Over the weekend, Honey and I went to a backyard barbeque, hosted by our friend, Belle. There were hot dogs and hamburgers available for pretty much every diet I can think of. We had our choice of all-beef, pork, turkey or tofu/veggie burgers or hotdogs with three different kinds of buns—including gluten free ones for me. (I was so touched to be remembered.) Even though no one asked it of the guests, I had decided to bring baked beans, because what is a Southern (California) barbeque without baked beans? When I went to make them, though, I had a decision to make: do I include bacon or no?
I know, I know. Everyone eats bacon right now. But that’s not really true, is it? For instance, people who keep Kosher—actual Kosher, as opposed to “Bacon counts as Kosher”—don’t. Nor do vegetarians or vegans. Nor do people who are watching their cholesterol or their salt. The question that faced me was “how inclusive do I want these beans to be?” How many people or groups do I want to tell that their presence is not important to me? How many people should know that I have no interest in breaking bread with them?
Do you think I’m being overly dramatic? Possibly. But I will say this, as someone who often is left out of a communal meal, usually unintentionally, it is huge, HUGE to me, when someone remembers that I can’t eat the same way they do. I don’t have to sit off to the side and watch while everyone else enjoys their meal, a fake smile plastered on my face, while I insist, “No, I’m fine. Really.” Because by that point, what else can I do?
I left the bacon out.
I left the Worcestershire sauce out, too (anchovies). And you know what? The beans were so flavorful, they didn’t actually need that stuff anyway.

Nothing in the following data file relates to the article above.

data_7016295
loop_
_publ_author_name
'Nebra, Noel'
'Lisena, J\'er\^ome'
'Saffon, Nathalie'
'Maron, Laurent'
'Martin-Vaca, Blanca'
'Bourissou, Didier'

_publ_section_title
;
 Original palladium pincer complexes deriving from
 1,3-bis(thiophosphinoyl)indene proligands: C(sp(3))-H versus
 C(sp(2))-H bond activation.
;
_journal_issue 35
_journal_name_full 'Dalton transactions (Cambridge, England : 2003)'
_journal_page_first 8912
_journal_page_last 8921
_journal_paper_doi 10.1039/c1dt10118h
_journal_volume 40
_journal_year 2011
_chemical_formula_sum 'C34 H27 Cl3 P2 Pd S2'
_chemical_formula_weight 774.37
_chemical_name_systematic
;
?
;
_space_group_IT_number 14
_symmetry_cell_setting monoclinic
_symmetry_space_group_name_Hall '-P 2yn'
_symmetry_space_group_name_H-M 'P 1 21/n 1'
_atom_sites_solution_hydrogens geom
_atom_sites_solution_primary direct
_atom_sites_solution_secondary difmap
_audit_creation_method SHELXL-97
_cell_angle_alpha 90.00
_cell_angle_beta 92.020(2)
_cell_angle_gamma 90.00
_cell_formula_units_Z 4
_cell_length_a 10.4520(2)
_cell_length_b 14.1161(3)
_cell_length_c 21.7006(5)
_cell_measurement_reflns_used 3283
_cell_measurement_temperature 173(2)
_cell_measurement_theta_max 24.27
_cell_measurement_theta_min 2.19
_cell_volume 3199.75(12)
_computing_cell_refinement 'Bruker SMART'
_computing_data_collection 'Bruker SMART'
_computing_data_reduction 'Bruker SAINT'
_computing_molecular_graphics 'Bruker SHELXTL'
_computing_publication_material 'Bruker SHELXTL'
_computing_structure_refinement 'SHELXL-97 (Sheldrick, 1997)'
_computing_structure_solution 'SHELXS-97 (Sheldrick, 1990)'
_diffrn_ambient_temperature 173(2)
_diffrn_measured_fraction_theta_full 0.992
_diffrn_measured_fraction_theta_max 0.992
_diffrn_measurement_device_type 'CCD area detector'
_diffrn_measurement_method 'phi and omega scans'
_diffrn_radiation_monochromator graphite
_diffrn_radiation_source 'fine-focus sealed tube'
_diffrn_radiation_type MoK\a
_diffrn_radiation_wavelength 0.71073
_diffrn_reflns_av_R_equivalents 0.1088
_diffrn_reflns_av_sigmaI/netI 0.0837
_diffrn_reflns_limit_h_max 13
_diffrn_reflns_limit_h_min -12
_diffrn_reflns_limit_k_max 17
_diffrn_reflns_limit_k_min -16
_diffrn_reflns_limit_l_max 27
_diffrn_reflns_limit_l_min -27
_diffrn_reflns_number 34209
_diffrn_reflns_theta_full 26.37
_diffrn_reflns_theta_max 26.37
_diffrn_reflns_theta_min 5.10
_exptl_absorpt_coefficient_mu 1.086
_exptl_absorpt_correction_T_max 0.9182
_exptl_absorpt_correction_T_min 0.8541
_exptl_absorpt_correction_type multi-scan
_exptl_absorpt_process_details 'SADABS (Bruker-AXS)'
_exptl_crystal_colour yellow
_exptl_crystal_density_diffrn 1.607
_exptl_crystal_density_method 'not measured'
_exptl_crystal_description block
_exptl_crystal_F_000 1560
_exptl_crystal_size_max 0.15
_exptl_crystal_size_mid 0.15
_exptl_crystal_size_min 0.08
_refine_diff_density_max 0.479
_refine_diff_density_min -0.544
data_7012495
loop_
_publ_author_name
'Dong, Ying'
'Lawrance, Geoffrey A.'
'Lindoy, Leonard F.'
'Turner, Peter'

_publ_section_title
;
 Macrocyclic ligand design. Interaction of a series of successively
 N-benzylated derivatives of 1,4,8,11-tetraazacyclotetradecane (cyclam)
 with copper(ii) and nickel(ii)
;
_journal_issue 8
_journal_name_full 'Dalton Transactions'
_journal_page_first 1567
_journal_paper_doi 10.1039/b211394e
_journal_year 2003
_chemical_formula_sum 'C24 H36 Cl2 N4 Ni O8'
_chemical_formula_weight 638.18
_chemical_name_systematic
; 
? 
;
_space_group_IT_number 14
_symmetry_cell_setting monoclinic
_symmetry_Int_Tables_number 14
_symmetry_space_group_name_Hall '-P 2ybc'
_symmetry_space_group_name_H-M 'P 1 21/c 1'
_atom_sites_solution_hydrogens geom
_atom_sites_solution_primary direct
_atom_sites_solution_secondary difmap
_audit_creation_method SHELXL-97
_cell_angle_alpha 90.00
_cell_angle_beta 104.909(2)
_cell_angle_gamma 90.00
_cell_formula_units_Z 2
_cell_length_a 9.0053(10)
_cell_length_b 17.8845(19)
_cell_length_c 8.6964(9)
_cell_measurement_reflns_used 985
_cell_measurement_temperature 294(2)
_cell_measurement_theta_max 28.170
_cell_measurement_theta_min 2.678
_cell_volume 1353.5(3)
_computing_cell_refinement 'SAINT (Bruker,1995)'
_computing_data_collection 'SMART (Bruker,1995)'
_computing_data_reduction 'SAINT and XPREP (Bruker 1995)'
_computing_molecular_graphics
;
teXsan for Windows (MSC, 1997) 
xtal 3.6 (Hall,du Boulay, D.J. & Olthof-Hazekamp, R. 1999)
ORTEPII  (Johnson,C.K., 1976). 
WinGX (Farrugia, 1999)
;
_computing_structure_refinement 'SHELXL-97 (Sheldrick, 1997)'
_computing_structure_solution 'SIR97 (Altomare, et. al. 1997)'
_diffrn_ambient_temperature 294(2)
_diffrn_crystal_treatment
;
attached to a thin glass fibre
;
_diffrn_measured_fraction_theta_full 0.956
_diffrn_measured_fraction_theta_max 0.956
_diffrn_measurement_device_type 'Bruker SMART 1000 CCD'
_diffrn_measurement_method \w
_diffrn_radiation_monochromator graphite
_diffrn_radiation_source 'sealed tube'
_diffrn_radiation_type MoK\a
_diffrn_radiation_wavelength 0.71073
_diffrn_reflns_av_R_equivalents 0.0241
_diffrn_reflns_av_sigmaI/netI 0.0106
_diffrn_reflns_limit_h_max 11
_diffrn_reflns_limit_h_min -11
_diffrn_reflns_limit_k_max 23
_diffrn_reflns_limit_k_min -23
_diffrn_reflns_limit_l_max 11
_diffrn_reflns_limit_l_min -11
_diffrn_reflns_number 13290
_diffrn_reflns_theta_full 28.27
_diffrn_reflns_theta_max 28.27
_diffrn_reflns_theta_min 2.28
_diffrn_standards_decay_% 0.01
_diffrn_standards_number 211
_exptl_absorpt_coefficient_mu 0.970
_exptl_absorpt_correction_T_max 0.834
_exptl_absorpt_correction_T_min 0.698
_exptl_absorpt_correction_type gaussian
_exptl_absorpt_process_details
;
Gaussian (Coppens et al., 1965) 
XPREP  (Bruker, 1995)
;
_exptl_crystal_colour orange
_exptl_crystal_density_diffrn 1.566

Later that day at the barbeque, I had a woman tell me with wide eyes, “I haven’t had baked beans in sooo long!” I heard the emotion in her voice, and I nodded. Because everyone puts bacon in. As someone who faces daily challenges when it comes to something as basic as eating a meal, I completely understand what it means to be able to enjoy the same foods as everyone else.
To make sure everybody eats:
This recipe was designed to be gluten free, but if you don’t have that issue, you can replace the Tamari with either soy sauce or Worcestershire sauce.
It is not soy-free, but it could be, if you replace the Tamari with Liquid Aminos.
To make it sodium free, replace the salt with an equal amount of Mrs. Dash.
Alternative diet-friendly Boston Baked Beans, approved by a real Bostonian, based off of a recipe found here: http://allrecipes.com/recipe/boston-baked-beans/detail.aspx
- 4 cans pinto/navy beans
- 1/2 cup dried onion flakes
- 3 tablespoons molasses
- 1 teaspoon salt
- 1 teaspoon Mrs. Dash (seasoned salt replacement)
- 1/4 teaspoon ground black pepper
- 1/4 teaspoon dry mustard
- 1/2 cup ketchup
- 1 tablespoon Tamari / gluten free soy sauce
- 1/4 cup brown sugar
Mix this way:
- Pour the beans into a crock pot. Put onion on top.
- In a small saucepan, combine molasses, salt, pepper, dry mustard, ketchup, tamari, and brown sugar. Bring the mixture to a boil and pour over beans.
- Mix thoroughly.
- Cook for 6-8 hours on low until beans are tender.